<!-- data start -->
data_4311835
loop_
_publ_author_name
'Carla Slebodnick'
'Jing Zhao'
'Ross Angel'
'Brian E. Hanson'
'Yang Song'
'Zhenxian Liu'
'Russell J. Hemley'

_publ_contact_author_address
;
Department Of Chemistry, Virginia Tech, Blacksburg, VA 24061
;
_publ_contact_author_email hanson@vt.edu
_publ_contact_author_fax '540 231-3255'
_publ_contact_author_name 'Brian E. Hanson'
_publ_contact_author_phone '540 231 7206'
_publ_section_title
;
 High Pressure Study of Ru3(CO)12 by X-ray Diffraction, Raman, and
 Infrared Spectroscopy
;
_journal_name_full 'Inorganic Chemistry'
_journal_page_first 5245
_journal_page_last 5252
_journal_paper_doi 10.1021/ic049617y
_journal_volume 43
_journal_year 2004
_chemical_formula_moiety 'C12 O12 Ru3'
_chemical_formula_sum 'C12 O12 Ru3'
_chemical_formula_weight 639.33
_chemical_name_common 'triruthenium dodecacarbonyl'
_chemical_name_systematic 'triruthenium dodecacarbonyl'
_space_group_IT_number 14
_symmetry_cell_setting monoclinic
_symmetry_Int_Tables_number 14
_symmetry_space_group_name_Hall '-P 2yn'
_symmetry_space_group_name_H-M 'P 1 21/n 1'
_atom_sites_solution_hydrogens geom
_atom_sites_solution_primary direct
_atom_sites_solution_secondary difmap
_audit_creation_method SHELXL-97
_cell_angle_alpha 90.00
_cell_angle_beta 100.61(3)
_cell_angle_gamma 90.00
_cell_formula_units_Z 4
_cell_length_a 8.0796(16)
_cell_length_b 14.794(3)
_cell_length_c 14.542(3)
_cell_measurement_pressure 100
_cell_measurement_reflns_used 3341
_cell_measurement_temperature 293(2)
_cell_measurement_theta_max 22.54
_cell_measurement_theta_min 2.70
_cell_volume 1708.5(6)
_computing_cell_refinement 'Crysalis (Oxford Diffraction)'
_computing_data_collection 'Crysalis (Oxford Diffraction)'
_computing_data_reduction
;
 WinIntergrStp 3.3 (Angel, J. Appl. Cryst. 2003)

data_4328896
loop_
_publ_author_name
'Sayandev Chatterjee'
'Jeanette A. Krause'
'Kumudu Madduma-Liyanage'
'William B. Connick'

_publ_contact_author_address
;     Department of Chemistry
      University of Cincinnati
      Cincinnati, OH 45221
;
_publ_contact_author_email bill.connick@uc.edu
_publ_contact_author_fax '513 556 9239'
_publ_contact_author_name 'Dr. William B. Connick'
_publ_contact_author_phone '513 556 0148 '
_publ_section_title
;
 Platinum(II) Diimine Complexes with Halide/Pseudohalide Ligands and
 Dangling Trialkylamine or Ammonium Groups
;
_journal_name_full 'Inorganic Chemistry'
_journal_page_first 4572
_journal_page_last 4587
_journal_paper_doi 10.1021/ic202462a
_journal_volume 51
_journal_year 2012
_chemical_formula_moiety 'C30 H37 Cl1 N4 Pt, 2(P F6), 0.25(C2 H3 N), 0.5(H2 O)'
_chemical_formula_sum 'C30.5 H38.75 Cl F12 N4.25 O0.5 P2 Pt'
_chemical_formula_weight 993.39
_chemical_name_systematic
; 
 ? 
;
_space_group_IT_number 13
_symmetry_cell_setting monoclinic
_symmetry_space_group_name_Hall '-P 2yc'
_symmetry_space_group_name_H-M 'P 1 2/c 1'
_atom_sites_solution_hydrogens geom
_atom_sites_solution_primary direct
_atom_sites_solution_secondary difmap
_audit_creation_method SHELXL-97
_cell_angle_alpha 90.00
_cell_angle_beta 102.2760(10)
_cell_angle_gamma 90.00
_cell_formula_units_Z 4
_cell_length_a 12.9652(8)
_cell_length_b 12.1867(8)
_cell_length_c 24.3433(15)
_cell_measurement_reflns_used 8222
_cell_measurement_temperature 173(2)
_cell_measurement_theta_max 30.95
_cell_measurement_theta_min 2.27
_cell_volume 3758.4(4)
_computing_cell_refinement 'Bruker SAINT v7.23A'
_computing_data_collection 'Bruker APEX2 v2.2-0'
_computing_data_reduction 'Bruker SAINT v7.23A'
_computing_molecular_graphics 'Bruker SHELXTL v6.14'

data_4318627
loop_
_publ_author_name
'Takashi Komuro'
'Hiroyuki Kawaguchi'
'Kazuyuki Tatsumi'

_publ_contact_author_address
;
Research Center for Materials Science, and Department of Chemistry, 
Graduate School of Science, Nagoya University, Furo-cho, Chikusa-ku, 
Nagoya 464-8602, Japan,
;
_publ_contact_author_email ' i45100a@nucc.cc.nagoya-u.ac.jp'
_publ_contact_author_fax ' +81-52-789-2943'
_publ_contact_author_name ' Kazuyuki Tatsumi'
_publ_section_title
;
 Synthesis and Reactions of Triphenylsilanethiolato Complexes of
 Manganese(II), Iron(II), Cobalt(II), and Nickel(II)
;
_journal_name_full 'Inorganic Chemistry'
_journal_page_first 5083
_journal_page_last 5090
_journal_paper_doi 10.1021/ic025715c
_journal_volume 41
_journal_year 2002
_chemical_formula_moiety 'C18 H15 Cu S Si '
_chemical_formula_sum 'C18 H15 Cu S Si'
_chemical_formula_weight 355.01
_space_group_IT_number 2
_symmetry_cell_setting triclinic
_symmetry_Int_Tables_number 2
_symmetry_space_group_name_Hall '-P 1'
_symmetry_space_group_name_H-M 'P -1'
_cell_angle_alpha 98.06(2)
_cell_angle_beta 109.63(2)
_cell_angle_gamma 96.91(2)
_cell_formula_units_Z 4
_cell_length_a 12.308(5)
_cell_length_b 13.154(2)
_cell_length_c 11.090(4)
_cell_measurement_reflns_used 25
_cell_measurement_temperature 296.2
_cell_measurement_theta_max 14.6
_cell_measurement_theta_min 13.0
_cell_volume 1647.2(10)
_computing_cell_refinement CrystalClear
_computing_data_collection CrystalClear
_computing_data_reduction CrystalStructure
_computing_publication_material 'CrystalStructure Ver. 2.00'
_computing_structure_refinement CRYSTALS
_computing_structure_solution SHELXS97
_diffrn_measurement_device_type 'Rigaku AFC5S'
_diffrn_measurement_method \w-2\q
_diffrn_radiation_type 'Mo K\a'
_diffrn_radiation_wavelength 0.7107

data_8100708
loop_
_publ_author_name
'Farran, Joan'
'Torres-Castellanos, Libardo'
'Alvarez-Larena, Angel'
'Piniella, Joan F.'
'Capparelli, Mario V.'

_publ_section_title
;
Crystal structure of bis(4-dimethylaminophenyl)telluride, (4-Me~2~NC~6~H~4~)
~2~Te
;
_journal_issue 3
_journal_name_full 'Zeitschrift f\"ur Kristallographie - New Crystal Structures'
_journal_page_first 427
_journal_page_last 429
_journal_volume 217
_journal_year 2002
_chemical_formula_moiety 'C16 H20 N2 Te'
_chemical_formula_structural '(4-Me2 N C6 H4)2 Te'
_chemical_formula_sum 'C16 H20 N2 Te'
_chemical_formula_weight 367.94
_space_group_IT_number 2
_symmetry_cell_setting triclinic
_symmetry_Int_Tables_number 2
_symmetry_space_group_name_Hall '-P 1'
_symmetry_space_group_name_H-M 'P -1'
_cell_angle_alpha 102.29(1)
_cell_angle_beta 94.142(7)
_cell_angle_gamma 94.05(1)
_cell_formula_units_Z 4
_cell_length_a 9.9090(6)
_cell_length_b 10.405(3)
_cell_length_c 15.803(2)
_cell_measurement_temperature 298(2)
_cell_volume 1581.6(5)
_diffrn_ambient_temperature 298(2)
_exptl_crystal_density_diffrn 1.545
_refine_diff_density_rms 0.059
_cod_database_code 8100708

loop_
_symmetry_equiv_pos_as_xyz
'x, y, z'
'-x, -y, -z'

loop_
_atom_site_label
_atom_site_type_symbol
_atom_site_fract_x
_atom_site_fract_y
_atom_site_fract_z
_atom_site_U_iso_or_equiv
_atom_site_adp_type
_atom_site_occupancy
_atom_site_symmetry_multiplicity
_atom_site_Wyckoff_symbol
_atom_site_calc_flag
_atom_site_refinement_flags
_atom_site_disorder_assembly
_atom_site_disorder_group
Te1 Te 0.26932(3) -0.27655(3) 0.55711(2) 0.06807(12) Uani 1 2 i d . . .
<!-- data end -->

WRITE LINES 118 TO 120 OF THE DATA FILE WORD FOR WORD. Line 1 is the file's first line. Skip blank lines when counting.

_computing_data_reduction 'Bruker SAINT v7.23A'
_computing_molecular_graphics 'Bruker SHELXTL v6.14'

data_4318627